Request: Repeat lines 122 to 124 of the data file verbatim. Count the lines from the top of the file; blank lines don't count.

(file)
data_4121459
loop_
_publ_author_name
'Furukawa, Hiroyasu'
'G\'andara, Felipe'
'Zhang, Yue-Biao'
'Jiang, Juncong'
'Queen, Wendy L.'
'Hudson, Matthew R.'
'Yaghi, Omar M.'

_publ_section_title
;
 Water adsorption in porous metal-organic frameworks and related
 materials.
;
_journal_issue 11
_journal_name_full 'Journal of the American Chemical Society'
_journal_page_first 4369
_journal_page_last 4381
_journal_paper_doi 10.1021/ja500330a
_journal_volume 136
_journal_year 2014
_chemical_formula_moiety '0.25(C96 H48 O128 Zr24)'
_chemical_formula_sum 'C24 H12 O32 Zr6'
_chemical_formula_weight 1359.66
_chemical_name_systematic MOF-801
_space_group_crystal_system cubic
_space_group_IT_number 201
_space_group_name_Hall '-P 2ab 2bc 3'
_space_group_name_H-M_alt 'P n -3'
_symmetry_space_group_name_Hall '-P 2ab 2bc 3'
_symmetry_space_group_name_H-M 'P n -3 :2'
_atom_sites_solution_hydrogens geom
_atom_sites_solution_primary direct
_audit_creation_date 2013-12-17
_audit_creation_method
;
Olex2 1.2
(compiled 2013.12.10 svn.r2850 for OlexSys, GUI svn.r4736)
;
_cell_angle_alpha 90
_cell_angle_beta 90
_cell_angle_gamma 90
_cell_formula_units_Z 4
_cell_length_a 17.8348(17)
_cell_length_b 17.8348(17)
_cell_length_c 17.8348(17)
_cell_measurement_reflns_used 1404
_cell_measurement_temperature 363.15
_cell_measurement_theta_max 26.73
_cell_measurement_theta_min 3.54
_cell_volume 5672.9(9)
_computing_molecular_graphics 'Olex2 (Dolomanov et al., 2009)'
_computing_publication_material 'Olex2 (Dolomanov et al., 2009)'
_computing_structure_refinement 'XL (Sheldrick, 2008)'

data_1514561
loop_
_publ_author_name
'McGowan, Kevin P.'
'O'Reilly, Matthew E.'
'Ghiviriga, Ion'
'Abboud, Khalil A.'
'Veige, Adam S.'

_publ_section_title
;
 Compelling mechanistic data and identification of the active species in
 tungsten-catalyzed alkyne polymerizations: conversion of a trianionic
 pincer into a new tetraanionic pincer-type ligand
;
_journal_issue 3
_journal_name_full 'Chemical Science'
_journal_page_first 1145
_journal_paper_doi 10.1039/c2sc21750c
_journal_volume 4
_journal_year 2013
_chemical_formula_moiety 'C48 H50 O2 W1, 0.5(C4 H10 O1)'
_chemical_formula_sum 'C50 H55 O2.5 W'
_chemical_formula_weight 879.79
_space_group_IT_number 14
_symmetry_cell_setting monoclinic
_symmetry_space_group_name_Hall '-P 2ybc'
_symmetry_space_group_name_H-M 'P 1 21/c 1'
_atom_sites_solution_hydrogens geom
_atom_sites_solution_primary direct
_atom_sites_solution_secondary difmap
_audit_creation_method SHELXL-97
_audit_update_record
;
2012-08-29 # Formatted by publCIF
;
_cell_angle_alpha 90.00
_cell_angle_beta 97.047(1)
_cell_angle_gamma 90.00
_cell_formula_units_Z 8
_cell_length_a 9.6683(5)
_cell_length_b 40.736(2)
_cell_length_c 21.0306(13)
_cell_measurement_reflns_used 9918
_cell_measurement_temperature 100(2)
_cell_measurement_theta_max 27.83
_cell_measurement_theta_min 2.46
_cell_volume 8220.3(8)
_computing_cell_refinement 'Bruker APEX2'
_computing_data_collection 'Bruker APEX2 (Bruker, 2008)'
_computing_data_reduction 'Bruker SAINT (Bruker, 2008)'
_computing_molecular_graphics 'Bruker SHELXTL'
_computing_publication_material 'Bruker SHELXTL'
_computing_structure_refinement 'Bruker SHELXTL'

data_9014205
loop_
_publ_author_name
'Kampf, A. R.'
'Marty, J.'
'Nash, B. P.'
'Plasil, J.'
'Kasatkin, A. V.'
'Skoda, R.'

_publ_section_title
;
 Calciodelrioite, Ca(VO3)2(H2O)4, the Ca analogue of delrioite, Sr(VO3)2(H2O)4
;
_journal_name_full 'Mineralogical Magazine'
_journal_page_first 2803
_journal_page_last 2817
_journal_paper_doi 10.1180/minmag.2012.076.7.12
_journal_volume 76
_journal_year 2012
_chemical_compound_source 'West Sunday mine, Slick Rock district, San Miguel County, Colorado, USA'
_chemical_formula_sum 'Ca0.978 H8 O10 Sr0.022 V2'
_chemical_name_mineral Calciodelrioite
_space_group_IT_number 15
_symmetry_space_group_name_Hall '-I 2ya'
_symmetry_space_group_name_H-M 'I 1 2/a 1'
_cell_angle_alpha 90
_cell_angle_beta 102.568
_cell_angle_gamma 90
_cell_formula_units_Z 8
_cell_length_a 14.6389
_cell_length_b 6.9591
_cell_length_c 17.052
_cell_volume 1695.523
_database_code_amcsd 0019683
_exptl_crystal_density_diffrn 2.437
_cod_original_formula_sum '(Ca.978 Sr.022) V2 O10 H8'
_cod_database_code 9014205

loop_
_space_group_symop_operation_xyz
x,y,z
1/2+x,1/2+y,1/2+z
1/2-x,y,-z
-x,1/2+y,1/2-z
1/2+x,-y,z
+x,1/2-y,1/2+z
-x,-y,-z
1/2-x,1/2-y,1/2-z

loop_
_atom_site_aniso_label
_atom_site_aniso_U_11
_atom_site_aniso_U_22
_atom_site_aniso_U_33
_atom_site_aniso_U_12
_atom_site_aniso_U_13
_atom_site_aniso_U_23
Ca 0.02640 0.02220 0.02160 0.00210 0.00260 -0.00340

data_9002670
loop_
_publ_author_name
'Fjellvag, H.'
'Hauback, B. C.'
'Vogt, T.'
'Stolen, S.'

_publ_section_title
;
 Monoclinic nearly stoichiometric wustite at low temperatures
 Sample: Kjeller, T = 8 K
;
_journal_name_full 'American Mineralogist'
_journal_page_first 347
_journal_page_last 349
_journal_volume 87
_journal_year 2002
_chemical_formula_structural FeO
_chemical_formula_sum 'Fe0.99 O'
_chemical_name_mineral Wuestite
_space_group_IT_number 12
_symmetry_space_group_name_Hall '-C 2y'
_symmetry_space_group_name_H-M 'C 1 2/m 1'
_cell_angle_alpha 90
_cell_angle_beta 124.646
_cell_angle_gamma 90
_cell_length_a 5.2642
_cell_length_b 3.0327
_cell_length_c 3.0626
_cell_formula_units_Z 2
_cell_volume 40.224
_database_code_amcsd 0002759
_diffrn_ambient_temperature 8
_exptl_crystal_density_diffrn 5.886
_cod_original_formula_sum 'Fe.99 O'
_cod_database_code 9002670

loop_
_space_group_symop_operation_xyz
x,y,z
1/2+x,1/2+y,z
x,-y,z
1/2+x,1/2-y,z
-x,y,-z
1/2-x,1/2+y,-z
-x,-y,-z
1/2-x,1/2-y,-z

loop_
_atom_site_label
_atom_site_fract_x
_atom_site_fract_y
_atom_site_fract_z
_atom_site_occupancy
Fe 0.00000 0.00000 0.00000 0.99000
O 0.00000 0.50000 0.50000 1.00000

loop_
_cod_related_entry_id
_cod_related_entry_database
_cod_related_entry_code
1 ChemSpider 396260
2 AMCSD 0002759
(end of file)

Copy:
_journal_name_full 'Mineralogical Magazine'
_journal_page_first 2803
_journal_page_last 2817